A Novel of Utopia and Dystopia
By Zeke Teflon
First Published: 2012
Review © 2013 by Stephen Roof
Genre: Science Fiction, Utopian/Dystopian
Free Radicals is a science fiction first novel from Zeke Teflon which is the pseudonym for a musician who has previously published nonfiction works. The story takes place mostly on a prison planet where the exiled inhabitants have set up a number of different communities designed to be “utopian” by their founders. When a new convict arrives and makes a serious enemy, he ends up on the run where he stumbles into a series of these widely varied communities. Most of the communities would be considered to be extremely dystopian by the average person and provide some easy targets for political, social, and religious criticisms.
Free Radicals begins with the main character, Kel Turner, struggling to survive as a musician in a quite dystopian vision of what Earth could be like in the not too far future. The beginning of the novel starts off too slow as there is too much exposition covering Kel’s relationship history and the current political and economic conditions. However, 23 pages into the novel, Kel gets exiled to the prison planet Tau Two, where the real action begins. Kel runs into a former best friend and band mate named Chuy. When Kel makes an enemy of a very dangerous man, the two end up on the run. The rest of the novel involves the pair traveling through various societies as they attempt to make their way to Chuy’s home community.
The societies that Kel and Chuy visit include some of the most extreme examples one could imagine. They includes a neo-Nazi society, an ultra-religious monastic society where manual labor is believed to be the path to enlightenment, a society based on something like a 12-step substance abuse recovery program that ironically uses a special drug as a reward, a neo-Communist society, a mind-controlled society, and an anarchist society. With these extreme examples, the novel has easy targets for making political, religious, and social criticisms. At times, the moralizing gets a bit heavy handed but there is enough humor and action to keep the novel entertaining.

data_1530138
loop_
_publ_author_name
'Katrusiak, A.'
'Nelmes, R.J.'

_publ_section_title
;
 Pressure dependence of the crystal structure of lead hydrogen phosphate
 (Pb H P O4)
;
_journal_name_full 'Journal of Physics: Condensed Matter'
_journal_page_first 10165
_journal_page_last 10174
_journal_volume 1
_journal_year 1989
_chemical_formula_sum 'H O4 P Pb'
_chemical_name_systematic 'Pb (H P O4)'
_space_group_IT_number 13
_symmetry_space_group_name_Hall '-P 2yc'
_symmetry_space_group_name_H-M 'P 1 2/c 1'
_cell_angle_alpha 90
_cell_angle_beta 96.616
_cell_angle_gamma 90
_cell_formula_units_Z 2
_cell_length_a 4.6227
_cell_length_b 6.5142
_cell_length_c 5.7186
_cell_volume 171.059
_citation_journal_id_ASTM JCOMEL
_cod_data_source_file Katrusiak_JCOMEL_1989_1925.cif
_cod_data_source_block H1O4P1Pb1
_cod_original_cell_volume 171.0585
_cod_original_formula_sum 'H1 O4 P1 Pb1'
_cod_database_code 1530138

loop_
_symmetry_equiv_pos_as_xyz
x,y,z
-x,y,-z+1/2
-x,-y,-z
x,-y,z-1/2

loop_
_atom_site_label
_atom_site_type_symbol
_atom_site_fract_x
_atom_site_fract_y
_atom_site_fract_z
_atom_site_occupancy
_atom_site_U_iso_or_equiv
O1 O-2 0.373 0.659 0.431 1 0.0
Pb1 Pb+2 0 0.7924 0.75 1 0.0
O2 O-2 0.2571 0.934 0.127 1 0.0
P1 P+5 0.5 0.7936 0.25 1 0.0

One of the best aspects of this novel is the realistic portrayal of the main characters as musicians which is not too surprising since the author is a musician himself. Kel comes across as a likeable guy with plenty of faults who has had some bad breaks but has a good heart. His friend Chuy can be counted on as a stand-up guy. He is also a Mexican American who mixes a bit of Spanish into his English. For those with no background in Spanish, the novel includes a convenient 5 page glossary of common Spanish expressions including many slang expressions that could be very useful at times. Chuy serves as Kel’s guide in an unfamiliar world and the two make a good team when they get into some serious scrapes and end up getting into the middle of war.
As a warning to sensitive readers, Kel and Chuy use plenty of colorful language, drink a lot, and have some frank talks about sex.
One thing that should not be overlooked in this novel is the quotes at the beginning of each chapter. They offer great humor and wit and are often drenched in sarcasm and irony. They skewer everything from religions, to racism, to marriage, and even to motorcycles. For example, this quote comes from The American Heretic’s Dictionary by Chaz Bufe, “CULT, n. 1) An unsuccessful religion; 2) A pejorative term employed by members of religious bodies to refer to other religious bodies.”
While the writing in Free Radicals is a bit heavy handed and unpolished, it contains entertaining encounters with a variety of highly different dystopian communities that highlight the shortcomings of each. If this piques your interest, this novel will be worth picking up and, as an added bonus, you will be treated to a number of highly entertaining and thought provoking quotes that are worth the cost of admission in and of themselves.